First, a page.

Valuing Federal Statistics
THE VALUE OF FEDERAL STATISTICS rests on their unique character.20 Federal statistics meet the definition of a “public good,” similar to the judiciary, clean air, and national defense (see Box I.1), and are valuable for many important public purposes.
That federal statistics are a valuable public good justifies expenditure of public funds to ensure that relevant, accurate, timely, and credible statistics are collected and made available to all current and potential users. In fact, spending on statistical programs is a tiny fraction of overall federal spending: in fiscal 2016, the $6.5 billion budget request for all statistical programs identified by the U.S. Office of Management and Budget (2017:Table 1), excluding the decennial census, amounted to less than 0.2 percent of the budget authority of about $3.6 trillion for the federal government. The $6.5 billion is equal to about $20 annually for every U.S. resident (325 million as of December 1, 2016).21
Whether current spending on federal statistics, in total or as divided among individual statistical programs, is optimal in terms of the value of the statistics produced is not easily determined. Yet there are compelling justifications in terms of the uses of the data, which include political representation, economic decision making in the public and private sectors, administration of programs, scientific research, and contributions to public opinion and debate. After brieﬂy reviewing these uses, the section concludes
20 This section draws heavily on Citro (2016) and National Research Council (2013b:101–102); see also U.S. Office of Management and Budget (2017:3–4); see Prewitt (2010) for an overview of the federal statistical system and its data users and uses.
21 The decennial census adds about $40 per resident over a 10-year period, or an additional $4 annually. Of the total of $6.5 billion, the 13 principal statistical agencies accounted for 38 percent.
with a brief consideration of the limits of a formal cost-benefit approach to assessing value.
The bedrock justification for federal statistics on the population rests in the U.S. Constitution, which mandated a decennial census of population every 10 years (the first census was taken in 1790) for determining the allocation of seats in the U.S. House of Representatives among the states. At first, Congress added seats to the House each decade so that the decennial apportionment would not reduce the number of seats for any state even when its percentage share decreased. In 1929, Congress fixed the size of the House at 435 seats, so that reapportionment means that slower growing states lose numbers of seats in addition to percentage shares.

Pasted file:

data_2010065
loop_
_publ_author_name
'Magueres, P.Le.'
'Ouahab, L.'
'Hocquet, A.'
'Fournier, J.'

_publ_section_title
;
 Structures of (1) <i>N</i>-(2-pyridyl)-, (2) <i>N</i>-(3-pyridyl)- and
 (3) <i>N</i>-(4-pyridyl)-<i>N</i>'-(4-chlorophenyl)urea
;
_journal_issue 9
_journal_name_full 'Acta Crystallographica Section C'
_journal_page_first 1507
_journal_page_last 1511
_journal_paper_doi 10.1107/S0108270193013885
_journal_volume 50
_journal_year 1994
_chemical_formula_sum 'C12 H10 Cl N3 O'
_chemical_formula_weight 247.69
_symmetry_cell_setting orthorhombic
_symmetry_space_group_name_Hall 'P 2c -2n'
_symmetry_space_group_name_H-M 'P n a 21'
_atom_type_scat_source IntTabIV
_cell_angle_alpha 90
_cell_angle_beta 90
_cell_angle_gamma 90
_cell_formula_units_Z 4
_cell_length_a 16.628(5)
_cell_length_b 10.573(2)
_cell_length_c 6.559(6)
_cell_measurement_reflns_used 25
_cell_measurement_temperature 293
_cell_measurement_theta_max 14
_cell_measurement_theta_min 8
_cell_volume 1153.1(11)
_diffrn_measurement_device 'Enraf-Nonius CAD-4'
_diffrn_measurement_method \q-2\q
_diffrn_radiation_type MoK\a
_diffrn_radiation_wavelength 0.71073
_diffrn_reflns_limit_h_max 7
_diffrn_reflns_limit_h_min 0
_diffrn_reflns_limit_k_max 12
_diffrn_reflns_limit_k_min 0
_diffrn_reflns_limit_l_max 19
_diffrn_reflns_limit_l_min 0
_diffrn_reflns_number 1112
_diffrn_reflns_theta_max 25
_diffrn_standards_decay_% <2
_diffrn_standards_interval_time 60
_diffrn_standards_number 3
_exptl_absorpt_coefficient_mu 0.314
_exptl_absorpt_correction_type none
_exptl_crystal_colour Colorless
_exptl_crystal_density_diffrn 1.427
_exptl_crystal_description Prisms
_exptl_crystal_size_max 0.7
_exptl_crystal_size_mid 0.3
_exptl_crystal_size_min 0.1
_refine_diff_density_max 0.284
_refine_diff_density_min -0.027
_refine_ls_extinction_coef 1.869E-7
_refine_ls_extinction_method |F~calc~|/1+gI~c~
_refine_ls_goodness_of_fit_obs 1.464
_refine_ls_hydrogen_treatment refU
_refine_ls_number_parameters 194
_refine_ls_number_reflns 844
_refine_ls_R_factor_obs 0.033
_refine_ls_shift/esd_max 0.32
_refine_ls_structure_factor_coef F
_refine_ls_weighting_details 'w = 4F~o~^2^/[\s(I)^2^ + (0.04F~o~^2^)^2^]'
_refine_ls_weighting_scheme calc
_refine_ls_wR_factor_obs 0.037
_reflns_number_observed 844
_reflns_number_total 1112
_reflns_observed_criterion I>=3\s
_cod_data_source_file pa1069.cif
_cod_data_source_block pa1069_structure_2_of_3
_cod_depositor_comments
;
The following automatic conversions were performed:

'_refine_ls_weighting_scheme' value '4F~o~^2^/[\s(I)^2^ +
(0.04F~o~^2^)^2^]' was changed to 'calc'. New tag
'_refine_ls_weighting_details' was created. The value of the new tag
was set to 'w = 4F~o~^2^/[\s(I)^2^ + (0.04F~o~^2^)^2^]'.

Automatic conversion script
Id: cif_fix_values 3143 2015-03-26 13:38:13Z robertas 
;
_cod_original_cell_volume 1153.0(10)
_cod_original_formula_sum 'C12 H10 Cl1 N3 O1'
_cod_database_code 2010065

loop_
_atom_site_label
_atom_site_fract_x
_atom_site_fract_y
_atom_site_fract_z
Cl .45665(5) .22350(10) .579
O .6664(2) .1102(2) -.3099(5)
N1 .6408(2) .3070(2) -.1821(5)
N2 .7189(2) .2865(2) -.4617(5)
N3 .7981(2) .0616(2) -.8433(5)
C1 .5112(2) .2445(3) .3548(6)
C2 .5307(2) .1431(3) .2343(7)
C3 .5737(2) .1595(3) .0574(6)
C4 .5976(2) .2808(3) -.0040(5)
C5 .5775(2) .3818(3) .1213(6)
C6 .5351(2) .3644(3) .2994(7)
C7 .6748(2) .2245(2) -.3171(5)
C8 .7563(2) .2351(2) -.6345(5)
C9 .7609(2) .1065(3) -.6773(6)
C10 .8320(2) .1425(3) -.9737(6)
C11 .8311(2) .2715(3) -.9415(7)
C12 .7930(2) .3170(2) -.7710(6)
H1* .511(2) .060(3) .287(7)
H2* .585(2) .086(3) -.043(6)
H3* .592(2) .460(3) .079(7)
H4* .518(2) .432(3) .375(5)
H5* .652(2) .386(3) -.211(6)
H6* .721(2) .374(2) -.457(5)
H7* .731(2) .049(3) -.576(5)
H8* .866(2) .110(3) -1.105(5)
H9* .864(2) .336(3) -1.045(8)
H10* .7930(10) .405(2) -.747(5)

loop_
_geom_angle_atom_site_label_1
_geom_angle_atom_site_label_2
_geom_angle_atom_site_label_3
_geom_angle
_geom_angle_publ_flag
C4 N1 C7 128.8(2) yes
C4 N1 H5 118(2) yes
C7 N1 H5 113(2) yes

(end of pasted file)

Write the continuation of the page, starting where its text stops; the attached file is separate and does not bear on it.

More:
Reapportionment in turn triggers the redistricting process by which states, using census data, redraw the boundaries of congressional districts to accommodate changes in the number of seats and in the distribution of population geographically (e.g., movement from urban to suburban areas) and by race and ethnicity. Typically, data on voting patterns by party are also used in redistricting as political parties attempt to maximize the number of seats they can expect to win in elections. States and many local governments also use census and other data to reapportion and redistrict their legislative bodies. The redistricting process for congressional and local seats can become highly contentious, generating legal cases that, in some instances, reach the U.S. Supreme Court (see McMillen, 2012; National Research Council, 1995:App. C).
Legislation that affects voting participation and hence political representation and power in at least one instance hinges explicitly on federal statistics. Thus, section 203 of the Voting Rights Act mandates provision of language assistance to voters in areas that meet certain population criteria as determined by the U.S. Census Bureau. The current method uses the American Community Survey (ACS) to estimate single language minority groups with limited English speaking proficiency and educational attainment in counties and tribal areas.22